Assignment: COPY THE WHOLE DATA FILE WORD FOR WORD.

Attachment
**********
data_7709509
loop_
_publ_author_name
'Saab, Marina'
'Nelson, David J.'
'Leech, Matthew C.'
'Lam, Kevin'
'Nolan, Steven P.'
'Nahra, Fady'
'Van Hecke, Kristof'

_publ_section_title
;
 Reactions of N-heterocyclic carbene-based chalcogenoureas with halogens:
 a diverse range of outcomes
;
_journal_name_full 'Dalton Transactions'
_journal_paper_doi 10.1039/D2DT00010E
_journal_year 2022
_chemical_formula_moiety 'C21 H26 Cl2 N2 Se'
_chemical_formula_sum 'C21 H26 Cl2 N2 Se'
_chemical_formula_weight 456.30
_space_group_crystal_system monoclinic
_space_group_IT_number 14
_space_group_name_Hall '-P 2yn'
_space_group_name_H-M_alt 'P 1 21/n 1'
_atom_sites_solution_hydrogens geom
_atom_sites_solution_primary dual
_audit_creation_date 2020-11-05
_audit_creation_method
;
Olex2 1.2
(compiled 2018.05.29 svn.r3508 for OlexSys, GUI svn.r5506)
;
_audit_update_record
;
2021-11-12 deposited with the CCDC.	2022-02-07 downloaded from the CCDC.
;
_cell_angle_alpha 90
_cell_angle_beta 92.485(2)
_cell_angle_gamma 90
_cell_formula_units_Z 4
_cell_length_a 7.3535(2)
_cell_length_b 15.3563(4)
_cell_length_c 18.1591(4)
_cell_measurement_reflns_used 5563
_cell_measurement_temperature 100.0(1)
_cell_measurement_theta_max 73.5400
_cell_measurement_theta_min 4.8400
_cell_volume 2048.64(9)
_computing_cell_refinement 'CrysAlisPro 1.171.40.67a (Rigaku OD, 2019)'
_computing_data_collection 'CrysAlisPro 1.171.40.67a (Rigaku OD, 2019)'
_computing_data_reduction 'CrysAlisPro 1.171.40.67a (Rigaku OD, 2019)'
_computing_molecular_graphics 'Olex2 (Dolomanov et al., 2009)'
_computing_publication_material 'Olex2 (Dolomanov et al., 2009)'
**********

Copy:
data_7709509
loop_
_publ_author_name
'Saab, Marina'
'Nelson, David J.'
'Leech, Matthew C.'
'Lam, Kevin'
'Nolan, Steven P.'
'Nahra, Fady'
'Van Hecke, Kristof'

_publ_section_title
;
 Reactions of N-heterocyclic carbene-based chalcogenoureas with halogens:
 a diverse range of outcomes
;
_journal_name_full 'Dalton Transactions'
_journal_paper_doi 10.1039/D2DT00010E
_journal_year 2022
_chemical_formula_moiety 'C21 H26 Cl2 N2 Se'
_chemical_formula_sum 'C21 H26 Cl2 N2 Se'
_chemical_formula_weight 456.30
_space_group_crystal_system monoclinic
_space_group_IT_number 14
_space_group_name_Hall '-P 2yn'
_space_group_name_H-M_alt 'P 1 21/n 1'
_atom_sites_solution_hydrogens geom
_atom_sites_solution_primary dual
_audit_creation_date 2020-11-05
_audit_creation_method
;
Olex2 1.2
(compiled 2018.05.29 svn.r3508 for OlexSys, GUI svn.r5506)
;
_audit_update_record
;
2021-11-12 deposited with the CCDC.	2022-02-07 downloaded from the CCDC.
;
_cell_angle_alpha 90
_cell_angle_beta 92.485(2)
_cell_angle_gamma 90
_cell_formula_units_Z 4
_cell_length_a 7.3535(2)
_cell_length_b 15.3563(4)
_cell_length_c 18.1591(4)
_cell_measurement_reflns_used 5563
_cell_measurement_temperature 100.0(1)
_cell_measurement_theta_max 73.5400
_cell_measurement_theta_min 4.8400
_cell_volume 2048.64(9)
_computing_cell_refinement 'CrysAlisPro 1.171.40.67a (Rigaku OD, 2019)'
_computing_data_collection 'CrysAlisPro 1.171.40.67a (Rigaku OD, 2019)'
_computing_data_reduction 'CrysAlisPro 1.171.40.67a (Rigaku OD, 2019)'
_computing_molecular_graphics 'Olex2 (Dolomanov et al., 2009)'
_computing_publication_material 'Olex2 (Dolomanov et al., 2009)'